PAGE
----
[Guest Article] Interview with Dr. Brian Wansink by Michael Volkin

[Guest Article] Interview with Dr. Brian Wansink by Michael Volkin

Eat With Your Stomach, Not Your Brain – An Interview with Dr. Brian Wansink


I was fortunate enough to interview Dr. Brian Wansink, lead author to over 100 academic articles and books, including his best-seller Mindless Eating. Dr. Wansink spent a lifetime studying the reason for the decisions people make when they eat.  Whether you are someone who is interested in losing weight, or even a nutrition expert, you will find this interview interesting and eye-opening.


Sergeant Volkin: Your book mindless eating has opened many people’s eyes into what food they put in their mouth. Which of our senses provides the biggest biased on what foods we choose to eat?

Dr. Wansink: Well, all of our senses affect the way we eat but our eyes affect our eating decisions the most.  In one study involving chicken wings, a group of students were invited to an all-you-can-eat Buffalo Wing feast. The students were free to serve themselves from an open buffet of chicken wings and were able to go back for more during the game. There were bowls at each table to hold the wing bones. During the course of the game, waitresses collected the bowls and replaced them with empty bowls – but only at half of the tables. At the other tables, the bowls containing the finished wings were not picked up.  After the game, me and my team weighed the discarded bones from each table. The students who didn’t have the leftover bones as a reminder of how much they had already eaten, ate more – an average of seven wings per person; versus five wings per person of the other group. Although a 2 wing difference (at 100 calories each) doesn’t sound like much; that translates to 200 additional calories per day which equals a weight gain of 20 pounds per year.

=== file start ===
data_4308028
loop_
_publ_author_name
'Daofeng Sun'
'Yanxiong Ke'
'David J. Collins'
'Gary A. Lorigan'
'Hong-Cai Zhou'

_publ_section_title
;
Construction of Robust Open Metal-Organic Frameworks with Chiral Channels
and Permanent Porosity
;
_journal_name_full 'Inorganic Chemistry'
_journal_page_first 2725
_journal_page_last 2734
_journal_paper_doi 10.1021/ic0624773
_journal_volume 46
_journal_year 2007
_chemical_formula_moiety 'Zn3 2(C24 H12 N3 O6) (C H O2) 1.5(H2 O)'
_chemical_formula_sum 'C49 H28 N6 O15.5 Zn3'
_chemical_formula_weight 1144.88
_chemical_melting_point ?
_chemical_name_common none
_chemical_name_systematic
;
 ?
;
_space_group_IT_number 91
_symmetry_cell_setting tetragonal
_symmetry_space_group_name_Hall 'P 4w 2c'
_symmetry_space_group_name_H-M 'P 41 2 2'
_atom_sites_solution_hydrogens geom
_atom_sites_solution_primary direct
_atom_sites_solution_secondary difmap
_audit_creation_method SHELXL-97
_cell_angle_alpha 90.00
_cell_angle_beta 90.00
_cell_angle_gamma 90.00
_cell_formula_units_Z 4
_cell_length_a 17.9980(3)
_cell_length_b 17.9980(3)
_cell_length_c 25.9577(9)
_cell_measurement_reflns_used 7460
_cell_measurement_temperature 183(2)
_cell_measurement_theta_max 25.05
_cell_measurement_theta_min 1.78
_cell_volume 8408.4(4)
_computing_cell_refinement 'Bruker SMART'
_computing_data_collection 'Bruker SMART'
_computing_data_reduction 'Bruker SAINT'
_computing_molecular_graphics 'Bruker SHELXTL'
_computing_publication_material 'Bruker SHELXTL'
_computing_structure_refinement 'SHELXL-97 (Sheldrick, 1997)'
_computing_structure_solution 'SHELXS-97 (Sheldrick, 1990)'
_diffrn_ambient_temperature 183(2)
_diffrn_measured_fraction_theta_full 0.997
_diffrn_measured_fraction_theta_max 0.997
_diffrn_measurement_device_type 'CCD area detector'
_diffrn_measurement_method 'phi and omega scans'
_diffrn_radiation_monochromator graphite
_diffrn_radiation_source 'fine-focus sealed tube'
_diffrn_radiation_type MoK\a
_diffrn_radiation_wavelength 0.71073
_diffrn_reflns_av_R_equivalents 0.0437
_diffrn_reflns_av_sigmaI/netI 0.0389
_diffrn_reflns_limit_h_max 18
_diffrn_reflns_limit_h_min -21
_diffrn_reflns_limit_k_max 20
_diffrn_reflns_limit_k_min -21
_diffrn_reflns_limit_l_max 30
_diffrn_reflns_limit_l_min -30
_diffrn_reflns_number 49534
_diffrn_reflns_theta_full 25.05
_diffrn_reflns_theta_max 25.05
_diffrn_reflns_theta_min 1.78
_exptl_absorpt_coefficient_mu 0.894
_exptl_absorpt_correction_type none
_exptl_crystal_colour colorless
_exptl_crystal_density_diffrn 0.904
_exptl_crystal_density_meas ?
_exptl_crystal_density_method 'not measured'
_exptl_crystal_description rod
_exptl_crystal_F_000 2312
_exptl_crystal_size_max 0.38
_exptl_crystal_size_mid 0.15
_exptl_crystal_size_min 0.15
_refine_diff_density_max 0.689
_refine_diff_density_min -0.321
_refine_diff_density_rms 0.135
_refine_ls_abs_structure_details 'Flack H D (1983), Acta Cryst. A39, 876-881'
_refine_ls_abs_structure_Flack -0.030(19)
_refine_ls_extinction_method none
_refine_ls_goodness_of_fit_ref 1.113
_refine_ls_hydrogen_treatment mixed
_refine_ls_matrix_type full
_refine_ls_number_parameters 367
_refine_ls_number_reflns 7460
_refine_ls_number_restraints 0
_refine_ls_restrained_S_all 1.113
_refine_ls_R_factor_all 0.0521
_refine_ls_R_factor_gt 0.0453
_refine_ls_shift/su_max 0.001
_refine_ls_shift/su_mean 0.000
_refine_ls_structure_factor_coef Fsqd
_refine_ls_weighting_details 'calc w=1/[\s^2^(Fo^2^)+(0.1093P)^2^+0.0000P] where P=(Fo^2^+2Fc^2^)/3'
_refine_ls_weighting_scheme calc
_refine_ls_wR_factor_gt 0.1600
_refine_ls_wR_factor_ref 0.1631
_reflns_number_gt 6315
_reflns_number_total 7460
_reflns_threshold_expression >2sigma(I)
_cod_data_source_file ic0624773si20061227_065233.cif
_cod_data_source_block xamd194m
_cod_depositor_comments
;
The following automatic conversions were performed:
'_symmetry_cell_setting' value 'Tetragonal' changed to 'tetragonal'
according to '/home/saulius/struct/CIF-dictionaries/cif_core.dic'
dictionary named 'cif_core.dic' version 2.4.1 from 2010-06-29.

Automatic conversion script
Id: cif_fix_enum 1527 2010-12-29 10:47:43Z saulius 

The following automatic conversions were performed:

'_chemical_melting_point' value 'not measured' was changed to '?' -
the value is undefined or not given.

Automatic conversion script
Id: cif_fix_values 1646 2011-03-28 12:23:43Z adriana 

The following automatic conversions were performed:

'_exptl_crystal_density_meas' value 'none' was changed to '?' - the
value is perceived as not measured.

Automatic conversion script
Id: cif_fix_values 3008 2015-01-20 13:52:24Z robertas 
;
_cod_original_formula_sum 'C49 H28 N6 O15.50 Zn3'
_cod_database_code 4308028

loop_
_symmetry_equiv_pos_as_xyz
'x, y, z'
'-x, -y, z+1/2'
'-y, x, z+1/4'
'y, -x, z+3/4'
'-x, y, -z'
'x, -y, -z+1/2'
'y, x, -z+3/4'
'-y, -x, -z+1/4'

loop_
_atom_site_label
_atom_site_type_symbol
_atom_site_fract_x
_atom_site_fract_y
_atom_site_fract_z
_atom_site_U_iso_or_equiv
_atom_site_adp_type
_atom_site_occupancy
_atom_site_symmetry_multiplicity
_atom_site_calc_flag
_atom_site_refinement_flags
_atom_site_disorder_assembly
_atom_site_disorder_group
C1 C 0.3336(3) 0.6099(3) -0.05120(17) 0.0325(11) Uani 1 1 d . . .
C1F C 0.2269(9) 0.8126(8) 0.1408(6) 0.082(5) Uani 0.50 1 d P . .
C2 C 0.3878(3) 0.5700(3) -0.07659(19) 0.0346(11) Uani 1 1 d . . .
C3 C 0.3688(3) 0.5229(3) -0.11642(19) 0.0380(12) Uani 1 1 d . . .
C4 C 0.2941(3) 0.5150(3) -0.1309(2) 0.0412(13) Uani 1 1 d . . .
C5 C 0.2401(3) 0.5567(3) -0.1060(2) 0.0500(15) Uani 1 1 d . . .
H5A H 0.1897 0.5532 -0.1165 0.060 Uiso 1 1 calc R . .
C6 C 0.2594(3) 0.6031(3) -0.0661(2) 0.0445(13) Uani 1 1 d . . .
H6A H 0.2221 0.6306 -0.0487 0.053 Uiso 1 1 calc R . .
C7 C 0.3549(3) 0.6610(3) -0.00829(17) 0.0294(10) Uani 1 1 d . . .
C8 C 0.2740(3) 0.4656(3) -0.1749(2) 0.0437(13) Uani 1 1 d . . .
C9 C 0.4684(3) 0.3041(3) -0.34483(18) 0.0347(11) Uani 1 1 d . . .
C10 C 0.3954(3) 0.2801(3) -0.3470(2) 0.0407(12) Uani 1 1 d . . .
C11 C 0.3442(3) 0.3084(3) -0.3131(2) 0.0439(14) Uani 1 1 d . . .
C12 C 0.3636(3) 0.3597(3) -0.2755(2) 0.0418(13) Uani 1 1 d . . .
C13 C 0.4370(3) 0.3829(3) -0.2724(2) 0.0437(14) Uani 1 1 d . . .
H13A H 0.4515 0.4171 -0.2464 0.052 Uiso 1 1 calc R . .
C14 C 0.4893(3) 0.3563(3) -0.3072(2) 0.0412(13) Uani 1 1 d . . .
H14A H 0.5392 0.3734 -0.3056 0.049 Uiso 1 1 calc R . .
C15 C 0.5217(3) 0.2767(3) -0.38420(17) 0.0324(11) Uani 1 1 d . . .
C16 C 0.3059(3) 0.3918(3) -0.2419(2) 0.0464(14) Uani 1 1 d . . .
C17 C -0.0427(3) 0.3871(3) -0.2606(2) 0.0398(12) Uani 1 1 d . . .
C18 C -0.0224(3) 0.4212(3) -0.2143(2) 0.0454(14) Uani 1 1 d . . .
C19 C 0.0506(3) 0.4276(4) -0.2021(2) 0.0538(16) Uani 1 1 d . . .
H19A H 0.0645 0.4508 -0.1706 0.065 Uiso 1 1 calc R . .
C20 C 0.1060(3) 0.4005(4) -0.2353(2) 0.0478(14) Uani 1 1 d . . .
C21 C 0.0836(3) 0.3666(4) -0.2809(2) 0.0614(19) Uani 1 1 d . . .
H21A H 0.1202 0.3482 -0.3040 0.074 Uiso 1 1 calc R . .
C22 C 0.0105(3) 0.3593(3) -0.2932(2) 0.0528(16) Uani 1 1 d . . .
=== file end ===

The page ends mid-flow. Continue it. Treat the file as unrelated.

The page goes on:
Sergeant Volkin: One of your findings suggests that nationality plays a role in our food psychology. For example, the French know they are done with their food when they feel full. When asking Chicago residents, your results show they are done when their plate is empty. Do you think this mindset is the reason for the obesity epidemic in America?

Dr. Wansink: There are many reasons for the obesity epidemic but that reason is only a very small part.  In my opinion, the greater contribution to the obesity epidemic in this country is the affordability and availability of food.


Sergeant Volkin: Let’s talk about children. Obviously marketing has got very sophisticated over the years and it is harder than ever to get kids to eat their fruit and vegetables. You did a study and found that by adding fruit to the end of a lunch line, it increases fruit sales 70%. Same with vegetables, you can increase sales 25% just by giving vegetables catchy names. So let’s use the example of a typical mom with a couple of children. This mom is cooking her children dinner, what can she do in her home to get her kids more excited about fruits and vegetables?

I am a physical preparation coach from Belgrade, Serbia, grew up in Pula, Croatia (which I consider my home town). I was involved in physical preparation of professional, amateur and recreational athletes of various ages in sports such as basketball, soccer, volleyball, martial arts and tennis. Read More »